• Eight airbags
  • Electronic stability system
  • Traction control
  • Antilock brakes that incorporate brake assist and electronic brake-force distribution
  • Available front and rear parking sensors and backup camera

 

Consumer Reviews

(4.6)

Average based on 12 reviews

Write a Review

Awesome vehicle for the family

by Kclan from Herriman, UT on November 2, 2017

Feel stylish in this vehicle especially for a family vehicle. Very cool features and the interior is great. Easy access for the kids to be able to get in the rear seat. Has more room than our Escal... Read Full Review

Read All Consumer Reviews

11 Trims Available

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Wondering which configuration is right for you?
Our 2011 Toyota Sequoia trim comparison will help you decide.
 

Toyota Sequoia Articles

2011 Toyota Sequoia Safety Ratings

Crash-Test Reports

Recalls

There are currently 6 recalls for this car.


Safety defects and recalls are relatively common. Stay informed and know what to do ahead of time.

Safety defects and recalls explained

Service & Repair

Estimated Service & Repair cost: $3,900 per year.

Save on maintenance costs and do your own repairs.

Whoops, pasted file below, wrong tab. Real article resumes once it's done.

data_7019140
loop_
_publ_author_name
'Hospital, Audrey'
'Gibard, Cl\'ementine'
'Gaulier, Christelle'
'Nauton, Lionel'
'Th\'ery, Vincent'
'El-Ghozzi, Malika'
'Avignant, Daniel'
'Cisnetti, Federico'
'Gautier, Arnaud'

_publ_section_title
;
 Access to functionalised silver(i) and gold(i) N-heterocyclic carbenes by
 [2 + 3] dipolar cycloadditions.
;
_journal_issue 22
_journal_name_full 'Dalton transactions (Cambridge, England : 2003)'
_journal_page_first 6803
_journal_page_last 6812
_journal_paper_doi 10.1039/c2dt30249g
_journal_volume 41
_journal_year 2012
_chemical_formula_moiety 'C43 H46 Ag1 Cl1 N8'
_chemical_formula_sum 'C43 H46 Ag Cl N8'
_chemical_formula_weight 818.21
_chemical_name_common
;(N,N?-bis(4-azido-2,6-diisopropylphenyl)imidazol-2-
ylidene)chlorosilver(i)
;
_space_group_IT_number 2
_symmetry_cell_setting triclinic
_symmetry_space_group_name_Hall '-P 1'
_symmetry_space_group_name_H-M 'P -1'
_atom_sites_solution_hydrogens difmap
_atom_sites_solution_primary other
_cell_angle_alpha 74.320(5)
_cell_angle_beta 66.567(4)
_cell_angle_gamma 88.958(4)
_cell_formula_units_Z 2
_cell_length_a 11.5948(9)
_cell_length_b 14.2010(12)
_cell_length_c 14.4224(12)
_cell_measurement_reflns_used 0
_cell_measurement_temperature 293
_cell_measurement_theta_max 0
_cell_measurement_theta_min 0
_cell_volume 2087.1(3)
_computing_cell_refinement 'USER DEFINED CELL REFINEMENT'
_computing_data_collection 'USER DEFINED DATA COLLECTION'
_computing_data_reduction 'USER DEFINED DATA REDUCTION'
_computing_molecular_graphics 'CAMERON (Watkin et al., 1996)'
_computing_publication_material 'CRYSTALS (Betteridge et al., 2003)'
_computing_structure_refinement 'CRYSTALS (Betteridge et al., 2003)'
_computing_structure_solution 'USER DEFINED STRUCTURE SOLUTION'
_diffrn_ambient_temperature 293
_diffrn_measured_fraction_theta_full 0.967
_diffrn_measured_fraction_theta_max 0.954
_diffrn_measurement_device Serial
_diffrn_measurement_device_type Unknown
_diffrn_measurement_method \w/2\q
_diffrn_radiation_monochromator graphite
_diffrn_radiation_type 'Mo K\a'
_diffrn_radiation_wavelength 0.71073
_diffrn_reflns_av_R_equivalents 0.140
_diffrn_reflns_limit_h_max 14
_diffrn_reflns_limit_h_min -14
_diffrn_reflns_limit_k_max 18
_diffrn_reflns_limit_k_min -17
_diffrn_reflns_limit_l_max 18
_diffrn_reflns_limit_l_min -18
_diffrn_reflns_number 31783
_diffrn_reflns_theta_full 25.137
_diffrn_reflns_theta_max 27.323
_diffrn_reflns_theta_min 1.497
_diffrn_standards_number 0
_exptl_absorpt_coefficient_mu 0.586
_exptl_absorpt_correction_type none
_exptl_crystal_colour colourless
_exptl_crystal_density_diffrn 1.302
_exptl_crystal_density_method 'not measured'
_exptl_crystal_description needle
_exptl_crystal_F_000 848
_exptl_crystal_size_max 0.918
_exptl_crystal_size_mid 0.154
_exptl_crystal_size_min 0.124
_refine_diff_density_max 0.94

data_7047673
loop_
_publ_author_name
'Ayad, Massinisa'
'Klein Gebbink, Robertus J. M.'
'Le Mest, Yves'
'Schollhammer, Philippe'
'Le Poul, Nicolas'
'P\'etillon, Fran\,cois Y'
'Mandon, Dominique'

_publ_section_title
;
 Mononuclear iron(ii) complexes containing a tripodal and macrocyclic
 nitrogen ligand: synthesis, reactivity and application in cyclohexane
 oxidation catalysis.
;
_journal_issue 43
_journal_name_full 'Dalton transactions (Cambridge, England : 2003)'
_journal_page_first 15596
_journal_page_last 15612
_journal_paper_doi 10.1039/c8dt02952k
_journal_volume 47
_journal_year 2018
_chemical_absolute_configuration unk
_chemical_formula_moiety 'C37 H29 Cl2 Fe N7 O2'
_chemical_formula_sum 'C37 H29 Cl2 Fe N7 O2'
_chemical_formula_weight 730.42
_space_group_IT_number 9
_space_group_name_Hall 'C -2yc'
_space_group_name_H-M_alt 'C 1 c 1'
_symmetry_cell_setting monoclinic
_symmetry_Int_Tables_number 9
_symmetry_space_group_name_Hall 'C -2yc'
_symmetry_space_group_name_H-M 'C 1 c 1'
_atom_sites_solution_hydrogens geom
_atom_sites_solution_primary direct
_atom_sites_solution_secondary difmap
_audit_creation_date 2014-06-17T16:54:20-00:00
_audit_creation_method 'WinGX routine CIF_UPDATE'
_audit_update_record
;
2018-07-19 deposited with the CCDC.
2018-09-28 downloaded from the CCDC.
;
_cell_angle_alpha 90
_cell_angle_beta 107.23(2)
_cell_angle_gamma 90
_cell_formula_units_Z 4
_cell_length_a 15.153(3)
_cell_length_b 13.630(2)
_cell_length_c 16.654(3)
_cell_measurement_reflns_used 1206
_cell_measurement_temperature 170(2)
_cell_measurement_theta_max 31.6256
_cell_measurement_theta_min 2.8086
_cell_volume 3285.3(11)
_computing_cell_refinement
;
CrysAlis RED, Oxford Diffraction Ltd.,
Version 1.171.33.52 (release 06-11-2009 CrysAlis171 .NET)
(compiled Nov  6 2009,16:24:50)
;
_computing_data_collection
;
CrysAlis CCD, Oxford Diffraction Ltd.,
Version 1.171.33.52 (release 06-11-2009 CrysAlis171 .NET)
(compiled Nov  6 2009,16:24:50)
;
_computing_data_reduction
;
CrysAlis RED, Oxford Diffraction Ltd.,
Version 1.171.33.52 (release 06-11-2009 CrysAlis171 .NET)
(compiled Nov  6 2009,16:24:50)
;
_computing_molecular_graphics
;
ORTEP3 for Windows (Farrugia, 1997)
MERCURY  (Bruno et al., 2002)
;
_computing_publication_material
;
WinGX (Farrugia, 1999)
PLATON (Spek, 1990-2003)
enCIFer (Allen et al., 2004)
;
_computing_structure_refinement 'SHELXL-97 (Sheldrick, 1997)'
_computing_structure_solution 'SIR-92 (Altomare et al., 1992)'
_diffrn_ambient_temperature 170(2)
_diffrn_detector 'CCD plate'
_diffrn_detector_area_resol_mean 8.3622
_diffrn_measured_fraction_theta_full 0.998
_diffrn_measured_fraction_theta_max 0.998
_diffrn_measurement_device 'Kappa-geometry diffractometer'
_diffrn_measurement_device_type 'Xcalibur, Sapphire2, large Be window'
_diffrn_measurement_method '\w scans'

Warranty Coverage

Bumper-to-Bumper

36mo/36,000mi

Powertrain

60mo/60,000mi

Roadside Assistance Coverage

24mo/25,000mi

Free Scheduled Maintenance

24mo/25,000mi

What you should get in your warranty can be confusing. Make sure you are informed.

Learn More About Warranties

Warranties Explained

Bumper-to-Bumper

Often called a basic warranty or new-vehicle warranty, a bumper-to-bumper policy covers components like air conditioning, audio systems, vehicle sensors, fuel systems and major electrical components. Most policies exclude regular maintenance like fluid top offs and oil changes, but a few brands have separate free-maintenance provisions, and those that do offer them is slowly rising. Bumper-to-bumper warranties typically expire faster than powertrain warranties.

Powertrain

Don't be misled a 10-year or 100,000-mile powertrain warranty doesn't promise a decade of free repairs for your car. It typically covers just the engine and transmission, along with any other moving parts that lead to the wheels, like the driveshaft and constant velocity joints. Some automakers also bundle seat belts and airbags into their powertrain warranties. With a few exceptions, powertrain warranties don't cover regular maintenance like engine tuneups and tire rotations.

Roadside Assistance

Some automakers include roadside assistance with their bumper-to-bumper or powertrain warranties, while others have separate policies. These programs cover anything from flat-tire changes and locksmith services to jump-starts and towing. Few reimburse incidental costs like motel rooms (if you have to wait for repairs).

Free Scheduled Maintenance

Some automakers include free scheduled maintenance for items such as oil changes, air filters and tire rotations. Some include consumables including brake pads and windshield wipers; others do not. They are typically for the first couple of years of ownership of a new car.

Other Years